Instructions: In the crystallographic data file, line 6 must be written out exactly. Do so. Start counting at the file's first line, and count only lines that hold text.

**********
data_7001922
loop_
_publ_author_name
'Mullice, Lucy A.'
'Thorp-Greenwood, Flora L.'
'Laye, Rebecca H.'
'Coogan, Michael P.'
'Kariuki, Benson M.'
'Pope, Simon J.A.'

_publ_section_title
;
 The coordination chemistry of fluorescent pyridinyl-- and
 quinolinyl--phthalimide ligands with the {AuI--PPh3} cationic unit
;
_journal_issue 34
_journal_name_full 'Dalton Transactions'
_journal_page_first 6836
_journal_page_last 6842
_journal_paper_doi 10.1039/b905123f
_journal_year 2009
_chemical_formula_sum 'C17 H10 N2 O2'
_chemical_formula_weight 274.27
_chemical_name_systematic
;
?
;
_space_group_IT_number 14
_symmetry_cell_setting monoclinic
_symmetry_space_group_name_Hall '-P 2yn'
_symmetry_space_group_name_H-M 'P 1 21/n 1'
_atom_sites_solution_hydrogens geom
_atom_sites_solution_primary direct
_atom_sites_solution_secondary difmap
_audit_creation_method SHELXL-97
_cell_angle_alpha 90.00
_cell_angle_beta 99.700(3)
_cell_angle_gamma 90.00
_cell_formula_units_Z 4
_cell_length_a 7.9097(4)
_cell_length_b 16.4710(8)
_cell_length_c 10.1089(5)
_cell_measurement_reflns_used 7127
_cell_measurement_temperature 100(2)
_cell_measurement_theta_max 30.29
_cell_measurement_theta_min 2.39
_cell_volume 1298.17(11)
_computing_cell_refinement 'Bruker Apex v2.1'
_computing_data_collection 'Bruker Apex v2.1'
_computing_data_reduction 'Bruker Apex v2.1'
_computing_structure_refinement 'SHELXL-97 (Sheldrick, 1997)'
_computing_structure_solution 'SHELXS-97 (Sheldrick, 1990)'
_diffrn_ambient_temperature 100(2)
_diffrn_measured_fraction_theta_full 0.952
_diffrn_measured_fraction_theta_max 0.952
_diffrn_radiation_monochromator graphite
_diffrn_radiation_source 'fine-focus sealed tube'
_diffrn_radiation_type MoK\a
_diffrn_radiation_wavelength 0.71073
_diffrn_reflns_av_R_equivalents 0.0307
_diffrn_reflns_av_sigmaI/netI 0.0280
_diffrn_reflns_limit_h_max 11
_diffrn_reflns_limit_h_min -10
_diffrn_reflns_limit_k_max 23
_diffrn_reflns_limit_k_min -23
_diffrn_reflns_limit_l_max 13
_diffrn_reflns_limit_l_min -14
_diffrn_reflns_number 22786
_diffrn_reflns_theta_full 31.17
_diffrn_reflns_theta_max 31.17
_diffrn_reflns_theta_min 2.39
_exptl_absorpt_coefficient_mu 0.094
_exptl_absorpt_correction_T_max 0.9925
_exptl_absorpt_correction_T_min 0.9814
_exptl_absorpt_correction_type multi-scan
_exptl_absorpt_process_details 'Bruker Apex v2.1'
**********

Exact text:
'Laye, Rebecca H.'